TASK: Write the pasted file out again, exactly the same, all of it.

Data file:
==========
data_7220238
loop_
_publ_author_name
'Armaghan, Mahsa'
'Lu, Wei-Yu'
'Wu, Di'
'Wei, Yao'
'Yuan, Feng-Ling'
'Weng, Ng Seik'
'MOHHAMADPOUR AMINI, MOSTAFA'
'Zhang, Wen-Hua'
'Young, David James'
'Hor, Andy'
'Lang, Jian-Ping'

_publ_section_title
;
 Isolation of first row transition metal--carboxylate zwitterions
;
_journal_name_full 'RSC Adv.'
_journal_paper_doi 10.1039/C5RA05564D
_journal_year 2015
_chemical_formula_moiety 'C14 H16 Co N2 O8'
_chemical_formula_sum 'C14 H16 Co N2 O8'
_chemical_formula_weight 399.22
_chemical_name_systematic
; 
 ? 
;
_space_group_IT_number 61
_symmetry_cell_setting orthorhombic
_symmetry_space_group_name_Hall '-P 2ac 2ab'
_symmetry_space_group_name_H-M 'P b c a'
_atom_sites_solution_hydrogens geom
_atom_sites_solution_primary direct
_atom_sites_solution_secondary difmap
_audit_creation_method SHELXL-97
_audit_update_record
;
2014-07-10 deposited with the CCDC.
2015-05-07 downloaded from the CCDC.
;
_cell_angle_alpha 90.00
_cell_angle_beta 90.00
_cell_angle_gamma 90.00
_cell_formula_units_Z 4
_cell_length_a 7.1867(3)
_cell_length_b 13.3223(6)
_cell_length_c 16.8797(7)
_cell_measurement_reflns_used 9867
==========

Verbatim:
data_7220238
loop_
_publ_author_name
'Armaghan, Mahsa'
'Lu, Wei-Yu'
'Wu, Di'
'Wei, Yao'
'Yuan, Feng-Ling'
'Weng, Ng Seik'
'MOHHAMADPOUR AMINI, MOSTAFA'
'Zhang, Wen-Hua'
'Young, David James'
'Hor, Andy'
'Lang, Jian-Ping'

_publ_section_title
;
 Isolation of first row transition metal--carboxylate zwitterions
;
_journal_name_full 'RSC Adv.'
_journal_paper_doi 10.1039/C5RA05564D
_journal_year 2015
_chemical_formula_moiety 'C14 H16 Co N2 O8'
_chemical_formula_sum 'C14 H16 Co N2 O8'
_chemical_formula_weight 399.22
_chemical_name_systematic
; 
 ? 
;
_space_group_IT_number 61
_symmetry_cell_setting orthorhombic
_symmetry_space_group_name_Hall '-P 2ac 2ab'
_symmetry_space_group_name_H-M 'P b c a'
_atom_sites_solution_hydrogens geom
_atom_sites_solution_primary direct
_atom_sites_solution_secondary difmap
_audit_creation_method SHELXL-97
_audit_update_record
;
2014-07-10 deposited with the CCDC.
2015-05-07 downloaded from the CCDC.
;
_cell_angle_alpha 90.00
_cell_angle_beta 90.00
_cell_angle_gamma 90.00
_cell_formula_units_Z 4
_cell_length_a 7.1867(3)
_cell_length_b 13.3223(6)
_cell_length_c 16.8797(7)
_cell_measurement_reflns_used 9867